There’s been a lot of discussion over the past several years about how crisis management has changed, particularly with social networks providing a much bigger stage for issues to catch instant fire. We saw this play out most recently with JetBlue, a topic my colleague Rob Goodman discussed earlier this week.

While the need for greater speed, broader engagement strategies and approach to the tone of messaging are a clear change (and in some cases such as JetBlue, what business decisions should be made), it struck me that many of the fundamentals of crisis management have and will always remain the same. And yet, companies still seem to fail at these basics:

1)      Put those who are impacted first. Having managed several crises in my career, I’ve seen the initial defensiveness and temptation to shift blame set right out of the gate.  All the while those who have been or could be impacted get lost. First things first- make sure you’ve expressed sincere concern, start taking immediate action and let the public know what they need to do. Unfolding how things happened and where fingers should be pointed can wait.

2)      Never blame the customer. The NYT piece provides some great examples of how this has backfired, particularly when Audi blamed customers for acceleration issues that led to hundreds of crashes in the 1980s. Even if true, better to explain how to avoid a crash than blatantly say it’s the customers fault.

3)      Know your full situation before making bold claims. In the case of Toyota, they clearly didn’t have a clear perspective on what was causing their acceleration issues, but still moved forward with offering explanations. The problem: turns out their explanations weren’t entirely true, and they were further exposed when the full story was revealed. Better to say you are still evaluating the issue than offer up or provide the wrong answer.

4)      Never lie. This one goes without explanation. One hundred percent guaranteed you’ll get caught. It amazes me that companies (and people) still think they’ll get away with it. Bill Clinton? Steroid users in baseball? Just a few examples.

5)      Have a crisis plan in place. For many companies, crisis is inevitable. Having at least the basics in place for when that time hits is imperative, and yet, so many are left in a scramble because they were in a state of denial. This is a guaranteed recipe for a double crisis- the one at hand, and the one with PR teams, executives and lawyers wasting precious hours trying to figure out what to do.

It amazes me that such established and sophisticated brands outlined in this article missed the boat on these fundamentals which have remained true for eons. I can see not understanding how to implement social media into the strategy, but making claims before you know the full truth? Ouch.

What other companies do you think botched the basics? Which companies do you think have handled a crisis situation wisely?

If You Can’t Laugh At Yourself, Who Can You Laugh At?

Monday, August 23rd, 2010

By now we’ve all heard about the JetBlue flight attendant, Steven Slater, who apparently had had enough of the rude passengers and bailed out on his plane by deploying the emergency slide on the runway to walk away from his job. Not to be caught empty-handed he even had the nerve to take a few beers with him. Kind of reminds me of the scene from the movie Network where actor Peter Finch opens up his office window and shouts “I’m mad as hell and I’m not going to take this anymore.” Steven appears to be the classic anti-hero in this tale and his legend seems to have grown day-by-day. There’s even a Facebook page devoted to this story and it reportedly got over 20,000 Facebook fans in less than a week.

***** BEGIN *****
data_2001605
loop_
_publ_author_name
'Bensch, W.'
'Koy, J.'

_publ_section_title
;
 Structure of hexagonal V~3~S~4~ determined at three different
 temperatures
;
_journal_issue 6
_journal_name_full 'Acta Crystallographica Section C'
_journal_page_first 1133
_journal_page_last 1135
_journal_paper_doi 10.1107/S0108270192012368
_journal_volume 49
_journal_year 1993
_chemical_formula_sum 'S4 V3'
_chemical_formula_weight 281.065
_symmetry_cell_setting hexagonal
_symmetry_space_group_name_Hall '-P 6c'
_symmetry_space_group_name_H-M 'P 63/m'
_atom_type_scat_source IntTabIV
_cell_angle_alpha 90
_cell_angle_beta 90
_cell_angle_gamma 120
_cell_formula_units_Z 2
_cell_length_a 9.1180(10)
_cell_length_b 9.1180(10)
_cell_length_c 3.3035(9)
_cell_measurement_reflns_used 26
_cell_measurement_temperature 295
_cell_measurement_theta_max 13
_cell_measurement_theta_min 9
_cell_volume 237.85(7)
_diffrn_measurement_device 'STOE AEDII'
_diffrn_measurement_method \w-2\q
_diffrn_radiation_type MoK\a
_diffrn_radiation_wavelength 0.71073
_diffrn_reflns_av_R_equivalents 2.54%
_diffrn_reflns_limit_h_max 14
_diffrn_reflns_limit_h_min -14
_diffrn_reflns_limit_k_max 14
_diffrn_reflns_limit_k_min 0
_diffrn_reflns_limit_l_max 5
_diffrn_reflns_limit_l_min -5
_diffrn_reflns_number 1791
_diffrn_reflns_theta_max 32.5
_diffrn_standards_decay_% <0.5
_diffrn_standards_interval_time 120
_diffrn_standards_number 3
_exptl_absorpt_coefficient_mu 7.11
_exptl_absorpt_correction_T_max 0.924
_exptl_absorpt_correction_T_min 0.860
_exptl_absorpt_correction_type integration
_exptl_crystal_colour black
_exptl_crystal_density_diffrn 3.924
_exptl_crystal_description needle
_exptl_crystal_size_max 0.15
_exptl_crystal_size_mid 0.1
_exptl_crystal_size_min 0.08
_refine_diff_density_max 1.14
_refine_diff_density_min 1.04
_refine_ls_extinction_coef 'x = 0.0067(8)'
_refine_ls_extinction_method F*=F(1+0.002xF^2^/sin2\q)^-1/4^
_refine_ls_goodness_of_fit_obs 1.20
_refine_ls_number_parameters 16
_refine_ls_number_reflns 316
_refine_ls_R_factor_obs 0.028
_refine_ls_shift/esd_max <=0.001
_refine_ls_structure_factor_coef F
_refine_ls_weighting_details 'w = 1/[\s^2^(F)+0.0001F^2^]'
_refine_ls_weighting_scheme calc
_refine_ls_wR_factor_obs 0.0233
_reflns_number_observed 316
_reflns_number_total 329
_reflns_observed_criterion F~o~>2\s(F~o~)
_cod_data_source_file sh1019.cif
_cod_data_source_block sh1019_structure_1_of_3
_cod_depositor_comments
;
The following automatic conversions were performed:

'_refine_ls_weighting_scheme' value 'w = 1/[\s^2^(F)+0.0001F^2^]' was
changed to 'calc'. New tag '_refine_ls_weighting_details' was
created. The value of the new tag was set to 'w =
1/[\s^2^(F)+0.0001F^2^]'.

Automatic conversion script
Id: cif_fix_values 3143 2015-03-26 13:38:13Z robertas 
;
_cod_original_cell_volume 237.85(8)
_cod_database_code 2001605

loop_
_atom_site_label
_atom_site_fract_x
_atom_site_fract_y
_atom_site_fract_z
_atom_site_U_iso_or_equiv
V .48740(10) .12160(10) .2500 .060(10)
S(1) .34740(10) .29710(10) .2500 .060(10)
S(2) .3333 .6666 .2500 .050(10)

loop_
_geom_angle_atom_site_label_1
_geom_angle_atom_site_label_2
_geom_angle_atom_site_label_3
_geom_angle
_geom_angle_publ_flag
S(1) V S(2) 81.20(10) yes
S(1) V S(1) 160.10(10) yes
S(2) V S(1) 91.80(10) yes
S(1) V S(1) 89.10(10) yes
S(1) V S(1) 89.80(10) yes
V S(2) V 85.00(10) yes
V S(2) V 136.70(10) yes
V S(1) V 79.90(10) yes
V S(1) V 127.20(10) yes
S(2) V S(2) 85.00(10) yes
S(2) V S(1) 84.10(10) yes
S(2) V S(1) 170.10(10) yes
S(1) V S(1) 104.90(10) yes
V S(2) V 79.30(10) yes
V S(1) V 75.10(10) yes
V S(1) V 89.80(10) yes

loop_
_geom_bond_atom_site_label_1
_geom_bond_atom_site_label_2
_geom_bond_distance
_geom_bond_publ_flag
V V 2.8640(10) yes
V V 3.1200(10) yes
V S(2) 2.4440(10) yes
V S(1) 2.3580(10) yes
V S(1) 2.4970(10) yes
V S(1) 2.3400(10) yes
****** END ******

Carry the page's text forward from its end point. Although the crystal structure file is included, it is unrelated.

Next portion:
A quick check online came up with a wide variety of stories in such outlets as Forbes, Chief Marketer, TMZ, There are tons of other sites (business, general news, airlines, blogs, etc.) that have covered the news but what I find interesting is how JetBlue has handled the situation.

In today’s media-centric, 24×7 news cycle world, reputations and opinions can be severely tarnished if the wrong message gets out. For example BP made a number of mistakes with how they approached the fiasco of the leaking oil well in the Gulf of Mexico.

JetBlue, a relative newcomer on the corporate scene in the world of aviation, could have taken a hard-line approach by reprimanding or firing Steven. While the airline would have been completely justified I’m sure public opinion would somehow be swayed to provide support to him. My feeling is that almost any company would have taken this approach. However, as soon as I heard how JetBlue was approaching the issue, one company came to mind: Southwest Airlines.

Southwest has always been known as a company that approaches customer service, at least during the in-flight service, as light-hearted. Pilots sharing humorous flight plan information over the intercom, flight attendants who sing, etc. It sets a tone for fun and makes flying, which isn’t the easiest of tasks, more enjoyable.

Following suit is JetBlue, an airline known to take a unique approach to managing an airline and providing amenities for customers who seem to remain quite loyal. In fact JetBlue was the highest ranked airlines in the 13the Annual Loyalty Leaders poll. JetBlue’s blog entry on August 11 poked fun at the situation, went out of its way to praise its entire in-flight crew members, and generally diffused the situation. For a potentially huge crisis situation, JetBlue’s self-effacing approach appears to have paid off.